Friday, 6 November 2009

Of Mothers, babies, storks and nation states

Valuing human relationships is a tricky business.
Is a relationship between two people quantifiable based on years spent together? Is the amount of money spent a better criterion?
Maybe it is just about family. Orthodox Islamic law seems to think so.
Upon my death, my male first cousins inherit a part of my assets. Even though I have not met many of my cousins for decades, I have no choice in the matter. That is Islamic law, as applicable to Muslims in Singapore.  
It's not that I am a bad boy and avoid my relatives. But coming from a large family in a globalized world it's tough to keep up with relations!

Anyway, back to relationships. The subject has been bothering me since a friend related the following dilemma to me.
Mary (not her real name), a 26 year old wife and mother, has decided to divorce her husband. She wishes to return to her family. As Mary does not work, she is seeking her father's help in maintaining herself and her two month old son.
The father is insisting that Mary abandon her son and make 'a clean break' from the marriage. He will not accept the son into the family home. The son must be left with Mary's husband or she is not welcome to rejoin the family.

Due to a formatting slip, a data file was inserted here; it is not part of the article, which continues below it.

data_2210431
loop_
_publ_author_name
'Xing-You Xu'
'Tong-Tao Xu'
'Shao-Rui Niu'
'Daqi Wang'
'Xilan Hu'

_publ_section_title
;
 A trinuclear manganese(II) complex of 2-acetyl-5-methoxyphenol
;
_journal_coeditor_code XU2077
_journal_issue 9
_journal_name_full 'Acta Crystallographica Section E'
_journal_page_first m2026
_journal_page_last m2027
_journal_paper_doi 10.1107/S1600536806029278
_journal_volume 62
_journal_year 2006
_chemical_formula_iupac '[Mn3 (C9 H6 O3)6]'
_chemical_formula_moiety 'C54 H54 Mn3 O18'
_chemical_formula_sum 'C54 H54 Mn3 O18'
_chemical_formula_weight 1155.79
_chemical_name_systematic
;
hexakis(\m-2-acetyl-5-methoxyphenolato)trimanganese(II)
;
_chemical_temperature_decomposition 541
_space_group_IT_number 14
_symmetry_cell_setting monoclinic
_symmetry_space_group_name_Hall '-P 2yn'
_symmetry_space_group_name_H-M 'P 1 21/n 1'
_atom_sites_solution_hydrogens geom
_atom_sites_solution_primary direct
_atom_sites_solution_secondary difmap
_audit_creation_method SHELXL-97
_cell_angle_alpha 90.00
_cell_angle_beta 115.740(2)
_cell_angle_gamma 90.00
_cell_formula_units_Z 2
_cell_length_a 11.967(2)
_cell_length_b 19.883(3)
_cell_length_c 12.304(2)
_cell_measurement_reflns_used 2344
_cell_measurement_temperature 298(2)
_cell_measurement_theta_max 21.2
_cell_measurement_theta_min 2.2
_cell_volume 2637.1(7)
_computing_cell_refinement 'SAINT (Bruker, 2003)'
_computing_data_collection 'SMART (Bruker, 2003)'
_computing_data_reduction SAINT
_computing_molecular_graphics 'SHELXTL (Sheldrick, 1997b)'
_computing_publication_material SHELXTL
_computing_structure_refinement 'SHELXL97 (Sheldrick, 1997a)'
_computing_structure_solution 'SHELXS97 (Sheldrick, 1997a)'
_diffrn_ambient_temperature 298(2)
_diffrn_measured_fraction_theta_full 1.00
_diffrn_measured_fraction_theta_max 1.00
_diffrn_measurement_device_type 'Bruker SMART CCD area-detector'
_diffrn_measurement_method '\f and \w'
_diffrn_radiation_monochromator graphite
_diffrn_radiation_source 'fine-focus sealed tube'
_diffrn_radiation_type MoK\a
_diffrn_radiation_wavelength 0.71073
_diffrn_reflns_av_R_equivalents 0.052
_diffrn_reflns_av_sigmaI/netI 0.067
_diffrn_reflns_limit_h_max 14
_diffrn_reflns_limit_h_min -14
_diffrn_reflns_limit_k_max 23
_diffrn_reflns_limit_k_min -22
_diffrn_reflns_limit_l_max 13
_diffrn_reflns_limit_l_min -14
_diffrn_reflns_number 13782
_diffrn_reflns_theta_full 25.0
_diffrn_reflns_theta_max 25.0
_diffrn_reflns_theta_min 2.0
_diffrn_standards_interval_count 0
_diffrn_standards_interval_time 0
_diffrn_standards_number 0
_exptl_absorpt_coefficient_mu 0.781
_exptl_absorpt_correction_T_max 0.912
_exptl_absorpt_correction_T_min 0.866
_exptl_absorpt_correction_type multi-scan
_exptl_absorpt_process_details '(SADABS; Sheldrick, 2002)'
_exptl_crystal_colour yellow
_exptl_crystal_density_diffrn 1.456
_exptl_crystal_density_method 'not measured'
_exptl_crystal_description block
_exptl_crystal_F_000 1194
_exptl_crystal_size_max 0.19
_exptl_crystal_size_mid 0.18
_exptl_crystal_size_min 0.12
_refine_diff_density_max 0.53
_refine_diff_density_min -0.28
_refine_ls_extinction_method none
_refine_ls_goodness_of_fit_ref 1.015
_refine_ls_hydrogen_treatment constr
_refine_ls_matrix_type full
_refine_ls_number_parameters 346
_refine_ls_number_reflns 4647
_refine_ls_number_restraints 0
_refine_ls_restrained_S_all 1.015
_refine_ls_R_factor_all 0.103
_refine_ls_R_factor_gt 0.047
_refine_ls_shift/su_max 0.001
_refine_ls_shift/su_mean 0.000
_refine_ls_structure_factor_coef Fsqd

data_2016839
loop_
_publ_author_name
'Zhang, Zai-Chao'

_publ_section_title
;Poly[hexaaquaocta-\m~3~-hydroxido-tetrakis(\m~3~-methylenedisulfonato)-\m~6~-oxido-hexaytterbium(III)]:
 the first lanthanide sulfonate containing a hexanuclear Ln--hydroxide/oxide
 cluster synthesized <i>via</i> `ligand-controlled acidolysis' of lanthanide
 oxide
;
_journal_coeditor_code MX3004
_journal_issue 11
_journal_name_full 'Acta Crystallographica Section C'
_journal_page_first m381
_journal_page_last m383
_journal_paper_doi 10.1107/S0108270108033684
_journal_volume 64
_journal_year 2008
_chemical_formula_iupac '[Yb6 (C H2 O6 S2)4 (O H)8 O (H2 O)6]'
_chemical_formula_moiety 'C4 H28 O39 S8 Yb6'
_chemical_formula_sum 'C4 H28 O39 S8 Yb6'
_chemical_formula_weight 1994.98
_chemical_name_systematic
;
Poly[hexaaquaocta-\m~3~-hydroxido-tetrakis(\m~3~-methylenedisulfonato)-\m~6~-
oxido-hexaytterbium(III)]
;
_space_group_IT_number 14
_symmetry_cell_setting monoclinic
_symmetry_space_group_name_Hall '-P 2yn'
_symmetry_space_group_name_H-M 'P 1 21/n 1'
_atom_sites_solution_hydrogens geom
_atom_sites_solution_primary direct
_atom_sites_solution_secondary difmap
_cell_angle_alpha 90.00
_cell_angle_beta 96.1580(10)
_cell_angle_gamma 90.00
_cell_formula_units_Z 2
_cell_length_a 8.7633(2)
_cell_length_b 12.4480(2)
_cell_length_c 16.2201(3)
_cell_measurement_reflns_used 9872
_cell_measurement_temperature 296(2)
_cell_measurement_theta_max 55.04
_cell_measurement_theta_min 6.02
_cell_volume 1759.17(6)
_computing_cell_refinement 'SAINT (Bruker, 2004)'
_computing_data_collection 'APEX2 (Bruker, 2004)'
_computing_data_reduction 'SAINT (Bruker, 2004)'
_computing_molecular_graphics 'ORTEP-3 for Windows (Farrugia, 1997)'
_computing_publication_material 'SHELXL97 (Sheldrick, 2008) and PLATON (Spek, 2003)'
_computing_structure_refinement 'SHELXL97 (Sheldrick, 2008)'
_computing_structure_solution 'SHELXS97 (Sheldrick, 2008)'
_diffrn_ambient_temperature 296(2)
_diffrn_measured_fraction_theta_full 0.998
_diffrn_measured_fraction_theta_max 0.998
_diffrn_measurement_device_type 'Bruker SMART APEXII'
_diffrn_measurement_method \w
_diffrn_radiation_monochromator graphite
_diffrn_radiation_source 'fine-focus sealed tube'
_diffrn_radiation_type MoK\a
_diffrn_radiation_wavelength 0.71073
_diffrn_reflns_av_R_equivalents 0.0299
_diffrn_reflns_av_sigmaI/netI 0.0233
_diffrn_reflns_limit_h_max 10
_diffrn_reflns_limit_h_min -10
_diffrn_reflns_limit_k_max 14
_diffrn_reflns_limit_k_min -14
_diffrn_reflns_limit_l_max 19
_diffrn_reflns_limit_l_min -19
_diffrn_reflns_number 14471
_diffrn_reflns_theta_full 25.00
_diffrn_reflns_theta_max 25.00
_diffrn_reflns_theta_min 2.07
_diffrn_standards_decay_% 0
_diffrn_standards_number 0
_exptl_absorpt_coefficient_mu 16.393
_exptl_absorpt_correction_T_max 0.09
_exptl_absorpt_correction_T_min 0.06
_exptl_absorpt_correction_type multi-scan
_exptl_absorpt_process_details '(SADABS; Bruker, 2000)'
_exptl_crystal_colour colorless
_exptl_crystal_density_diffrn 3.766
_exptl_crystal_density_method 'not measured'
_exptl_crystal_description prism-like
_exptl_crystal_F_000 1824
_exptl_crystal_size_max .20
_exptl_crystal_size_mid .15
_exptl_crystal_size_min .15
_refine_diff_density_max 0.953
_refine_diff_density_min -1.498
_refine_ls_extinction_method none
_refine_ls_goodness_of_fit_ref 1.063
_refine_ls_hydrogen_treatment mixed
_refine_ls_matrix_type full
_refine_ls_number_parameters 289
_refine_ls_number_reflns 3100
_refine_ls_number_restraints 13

While it is fair to point out that Mary's father opposed the marriage in the first instance, it does not seem relevant to the new reality.
The father's proposal is a no-win situation. A mother may abandon her child physically but the guilt will surely swallow the remaining years of Mary's life. At 26, Mary has many more years of living left.
Mary's only other option is to reconcile herself to a failed marriage. A partnership she has already annulled in her own mind.
Perhaps the approach is part of a complicated psychological strategy? The father will ultimately relent. The mother and son will be allowed to stay together. A ploy to ensure that the marriage is dissolved for good and neither party has any thoughts of settling their differences in the future.
Being proved right is a sweet sensation. The urge for revenge is human and normal. But family members are meant to provide unconditional support to each other, rising above even major differences.
Blood relationships are not measured. There is no formula to plug into an excel spreadsheet. I am not a father. Maybe I cannot understand Mary's father's thought process.
Still, my sympathies are with Mary. It is against the grain of human justice to separate a mother and child, especially to a potentially uncaring husband.
Mary's son is defenceless. He has his entire life ahead of him. Who can blame him if he grows up to be an angry and bitter man - discarded by his own mother.
The circumstances make me wonder about the wisdom of the modern nation state. Post colonial countries where international boundaries were drawn by civil servants. Families were separated and cultures arbitrarily divided.

Nationalism and patriotism has its place in the world but much of our fate is predetermined.  The proverbial (baby carrying) stork drops his baby into a home randomly.  
Our family, culture, history and nation are presented to us, fait accompli.  

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